## Low dimensional Topology and Geometry – Dynamic Post

After posting “What worries me – the evolving list” it has occurred to me that I might have a number of dynamic posts.  Seems like an appropriate name for something that evolves with time (especially given the interest of some of those who write here).  A large part of me blogs to remedy my mistaken impression that I know anything.  These dynamic posts will be akin to files in a cabinet.  I’ll drop off finds here periodically and then create more lengthy posts off them.  Let the experiment begin.

I’ve well been aware of results in mathematics that seem to cluster around those dimensions that are dear to me: 3 and 4.  Over the past few months I have seen a number of clever persons talk about the same thing  (such as Atiyah) of which I wasn’t aware.  That was comforting at least. This doesn’t mean that interesting things don’t happen in more dimensions, they do.  In many, but finite, dimensions phase space gets really weird and statistical mechanical magic occurs. In infinitely many dimensions things become even more surreal (consider the unit ball in Banach spaces). This post however will keep track of low dimensional oddities and since I’ll be playing in these dimensions for a bit as I try and understand TQFTs it’ll be updated more often than not for a while.

(1) The cross product, as stolen from the Quaternions, works only in 3D for a number of reasons, one being that it’s the only space with a unique normal direction to a plane and the other is that $3C2=3C1$ so there’s a way of associating, to each unit bivector a vector from $\mathbb{R}^3$.

(2) The only normed division algebras are $latex\mathbb{R}, \mathbb{C}, \mathbb{H}, \mbox{ and } \mathbb{O}$ this is due to Hurwitz’s theorem I believe and it corresponds to special things happening in dimensions 1, 2, 4, and 8.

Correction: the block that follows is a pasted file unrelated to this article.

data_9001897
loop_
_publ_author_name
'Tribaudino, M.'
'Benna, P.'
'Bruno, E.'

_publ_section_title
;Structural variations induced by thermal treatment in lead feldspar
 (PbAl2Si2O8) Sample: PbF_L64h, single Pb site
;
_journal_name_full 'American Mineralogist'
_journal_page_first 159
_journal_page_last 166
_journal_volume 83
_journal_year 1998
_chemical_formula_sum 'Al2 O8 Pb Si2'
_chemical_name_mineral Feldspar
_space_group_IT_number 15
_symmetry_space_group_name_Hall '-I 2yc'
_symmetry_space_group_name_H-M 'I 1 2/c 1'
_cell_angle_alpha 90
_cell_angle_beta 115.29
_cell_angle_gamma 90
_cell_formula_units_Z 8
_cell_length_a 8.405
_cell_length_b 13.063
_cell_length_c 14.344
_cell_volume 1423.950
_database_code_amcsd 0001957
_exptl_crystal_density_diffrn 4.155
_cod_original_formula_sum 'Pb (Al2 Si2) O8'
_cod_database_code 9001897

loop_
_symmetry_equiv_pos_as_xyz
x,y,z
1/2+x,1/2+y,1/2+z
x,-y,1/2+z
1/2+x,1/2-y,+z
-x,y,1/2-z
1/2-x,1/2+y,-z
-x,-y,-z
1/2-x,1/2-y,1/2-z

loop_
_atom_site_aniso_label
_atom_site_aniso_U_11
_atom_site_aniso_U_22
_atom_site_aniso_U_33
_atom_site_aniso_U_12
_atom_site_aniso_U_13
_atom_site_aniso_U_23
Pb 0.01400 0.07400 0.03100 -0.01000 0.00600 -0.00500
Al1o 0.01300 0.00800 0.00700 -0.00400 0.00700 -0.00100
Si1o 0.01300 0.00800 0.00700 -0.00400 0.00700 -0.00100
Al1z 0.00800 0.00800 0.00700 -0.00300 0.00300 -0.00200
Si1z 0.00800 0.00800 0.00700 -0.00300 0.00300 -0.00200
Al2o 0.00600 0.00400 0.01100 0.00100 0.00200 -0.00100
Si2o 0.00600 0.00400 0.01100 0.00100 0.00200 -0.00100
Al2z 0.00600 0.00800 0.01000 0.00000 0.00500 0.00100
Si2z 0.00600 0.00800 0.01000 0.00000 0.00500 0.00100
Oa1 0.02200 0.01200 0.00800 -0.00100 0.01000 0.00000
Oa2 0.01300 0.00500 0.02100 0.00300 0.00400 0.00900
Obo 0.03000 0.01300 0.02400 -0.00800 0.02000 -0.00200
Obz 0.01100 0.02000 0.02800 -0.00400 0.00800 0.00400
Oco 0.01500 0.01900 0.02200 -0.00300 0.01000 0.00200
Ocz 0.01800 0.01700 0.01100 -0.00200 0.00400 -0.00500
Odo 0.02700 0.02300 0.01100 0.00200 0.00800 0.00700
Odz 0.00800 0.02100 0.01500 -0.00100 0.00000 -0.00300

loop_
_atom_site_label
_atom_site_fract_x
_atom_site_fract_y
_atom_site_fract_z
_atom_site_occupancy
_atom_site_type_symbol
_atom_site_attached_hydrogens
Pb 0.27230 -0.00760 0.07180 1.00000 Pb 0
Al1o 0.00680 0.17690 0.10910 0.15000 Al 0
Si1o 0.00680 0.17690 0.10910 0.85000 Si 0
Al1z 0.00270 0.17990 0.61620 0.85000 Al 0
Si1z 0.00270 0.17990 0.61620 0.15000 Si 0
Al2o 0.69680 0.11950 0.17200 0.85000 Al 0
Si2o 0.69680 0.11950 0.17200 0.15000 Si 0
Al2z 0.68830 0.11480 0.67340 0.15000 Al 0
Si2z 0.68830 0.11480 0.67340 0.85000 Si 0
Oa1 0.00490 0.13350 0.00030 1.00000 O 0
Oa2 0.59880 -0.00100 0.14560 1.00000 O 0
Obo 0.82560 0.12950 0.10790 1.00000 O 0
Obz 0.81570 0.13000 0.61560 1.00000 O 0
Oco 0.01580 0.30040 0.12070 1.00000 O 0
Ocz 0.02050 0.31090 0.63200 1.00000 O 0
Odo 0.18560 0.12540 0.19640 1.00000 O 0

(3) $\mathfrak{so}(n)\approx\mathbb{R}^n$ only for $n=3$ (just saw this on TWF#3)

(4) $S^3$ is a double cover of $SO(3)$.  This is cool because the 3-sphere is itself a Lie group and says something about its little brother.  I know this double covering also has a consequence in quantum but I can’t recall it.  Does this happen for other spheres? It’s also tied to the Quarternions (unit ones in particular) and so symmetries of the icosahedron and dodecahedron as well (Baez has stuff on this). See #5 for more

(5) Hopf fibration: $S^1\hookrightarrow S^3\to S^2$ which is related to a couple of the above items.  More importantly there are a limited number of spheres that fiber over other spheres, the ‘largest’ being 7,15, and 8.

(6) The Poincare Conjecture. If it looks like a sphere, smells like a sphere and is homotopy equivalent to a sphere it must be a sphere…right?  Well it depends, check out the Wikipedia page on the Generalized Poincare Conjecture. I would like to learn a lot more about this, basically it turned out easier to prove all the case for $n>5$ than for 3 and 4.  That’s odd no? This is related to the h-cobordism theorem which turned out to be easier to prove for $n\geq$

(7) In 2 dimensions there are a countable number of regular polygons.  In 3 dimensions there are five regular polyhedra, the Platonic solids.  In 4 dimensions there are six and in every dimension thereafter there are only three!

(8) If you look at the n-volume of the unit n-ball you’ll find that it increases for a while as dimensions increase but then peaks around dimension five and then tends to zero.  I’m cautious about this because the use of the word ‘volume’ is bound to bring some baggage with it.  What space a 18 dimensional sphere takes up isn’t the same kind of volume as the half gallon of milk in my refrigerator.  Though by contrast the n-volume of the unit n-cube is still one.

(9) I’m inclined to include knots here as well.  You can only tied knots (with $S^1$) in three dimensions.  An obvious retort is that you can knot surfaces in higher dimensions (in fact I’m excited to borrow a copy of “Knotted Surfaces and their Diagrams” by Scott J. Carter who has a number of other interesting titles.  This book was reviewed briefly by Baez in TWF 1.  The reason I include knots here is because there’s a ridiculous amount of physics going on with knots in the last couple of decades and it seems to concern knotted circles not surfaces.  If this correspondence plays out then once again there’s something special about $n=3$.

More to come…